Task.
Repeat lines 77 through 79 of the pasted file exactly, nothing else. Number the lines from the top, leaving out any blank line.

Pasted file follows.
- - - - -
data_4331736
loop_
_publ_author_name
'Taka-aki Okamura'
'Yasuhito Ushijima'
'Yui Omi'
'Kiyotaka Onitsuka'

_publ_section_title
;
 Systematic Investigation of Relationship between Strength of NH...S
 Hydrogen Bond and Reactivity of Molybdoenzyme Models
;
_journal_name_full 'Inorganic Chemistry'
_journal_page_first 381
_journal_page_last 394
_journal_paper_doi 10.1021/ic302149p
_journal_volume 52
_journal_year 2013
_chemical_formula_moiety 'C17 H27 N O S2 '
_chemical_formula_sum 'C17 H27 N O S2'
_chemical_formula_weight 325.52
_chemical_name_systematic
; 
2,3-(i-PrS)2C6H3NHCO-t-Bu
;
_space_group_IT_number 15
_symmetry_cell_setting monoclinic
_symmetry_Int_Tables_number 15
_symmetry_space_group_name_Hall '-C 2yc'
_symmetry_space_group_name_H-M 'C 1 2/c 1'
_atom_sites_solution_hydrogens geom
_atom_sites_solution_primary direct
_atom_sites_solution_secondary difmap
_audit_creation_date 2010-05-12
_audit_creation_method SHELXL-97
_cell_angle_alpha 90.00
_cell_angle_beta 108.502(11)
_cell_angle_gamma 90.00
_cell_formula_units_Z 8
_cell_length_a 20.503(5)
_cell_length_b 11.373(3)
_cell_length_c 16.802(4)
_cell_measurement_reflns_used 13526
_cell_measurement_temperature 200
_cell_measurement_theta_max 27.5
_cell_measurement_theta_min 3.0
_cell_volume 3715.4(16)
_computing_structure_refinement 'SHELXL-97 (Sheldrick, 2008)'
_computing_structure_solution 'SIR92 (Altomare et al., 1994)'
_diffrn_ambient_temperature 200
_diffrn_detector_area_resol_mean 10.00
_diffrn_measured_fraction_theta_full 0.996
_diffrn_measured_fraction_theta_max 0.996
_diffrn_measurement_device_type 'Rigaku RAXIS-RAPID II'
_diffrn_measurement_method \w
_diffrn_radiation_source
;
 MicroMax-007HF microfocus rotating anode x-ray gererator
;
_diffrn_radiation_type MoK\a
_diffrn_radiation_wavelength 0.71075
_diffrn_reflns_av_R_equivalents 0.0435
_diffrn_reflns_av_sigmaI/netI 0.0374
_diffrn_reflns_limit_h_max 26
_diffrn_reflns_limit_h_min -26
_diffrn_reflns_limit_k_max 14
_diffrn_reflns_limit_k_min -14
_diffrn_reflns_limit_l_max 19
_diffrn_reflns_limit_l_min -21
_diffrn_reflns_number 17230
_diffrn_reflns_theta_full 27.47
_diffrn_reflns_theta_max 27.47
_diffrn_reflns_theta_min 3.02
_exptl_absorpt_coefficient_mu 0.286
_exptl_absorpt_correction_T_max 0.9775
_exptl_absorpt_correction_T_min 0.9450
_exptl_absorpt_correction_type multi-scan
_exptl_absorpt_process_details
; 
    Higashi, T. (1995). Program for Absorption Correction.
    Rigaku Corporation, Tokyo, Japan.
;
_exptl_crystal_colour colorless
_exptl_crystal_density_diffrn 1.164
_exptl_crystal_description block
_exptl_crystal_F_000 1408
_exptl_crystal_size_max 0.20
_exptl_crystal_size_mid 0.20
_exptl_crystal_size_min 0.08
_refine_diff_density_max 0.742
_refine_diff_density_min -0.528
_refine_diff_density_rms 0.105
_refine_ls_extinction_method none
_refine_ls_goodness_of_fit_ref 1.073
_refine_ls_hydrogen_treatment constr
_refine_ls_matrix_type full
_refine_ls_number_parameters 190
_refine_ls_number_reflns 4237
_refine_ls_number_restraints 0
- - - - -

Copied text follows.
_exptl_absorpt_correction_type multi-scan
_exptl_absorpt_process_details
; 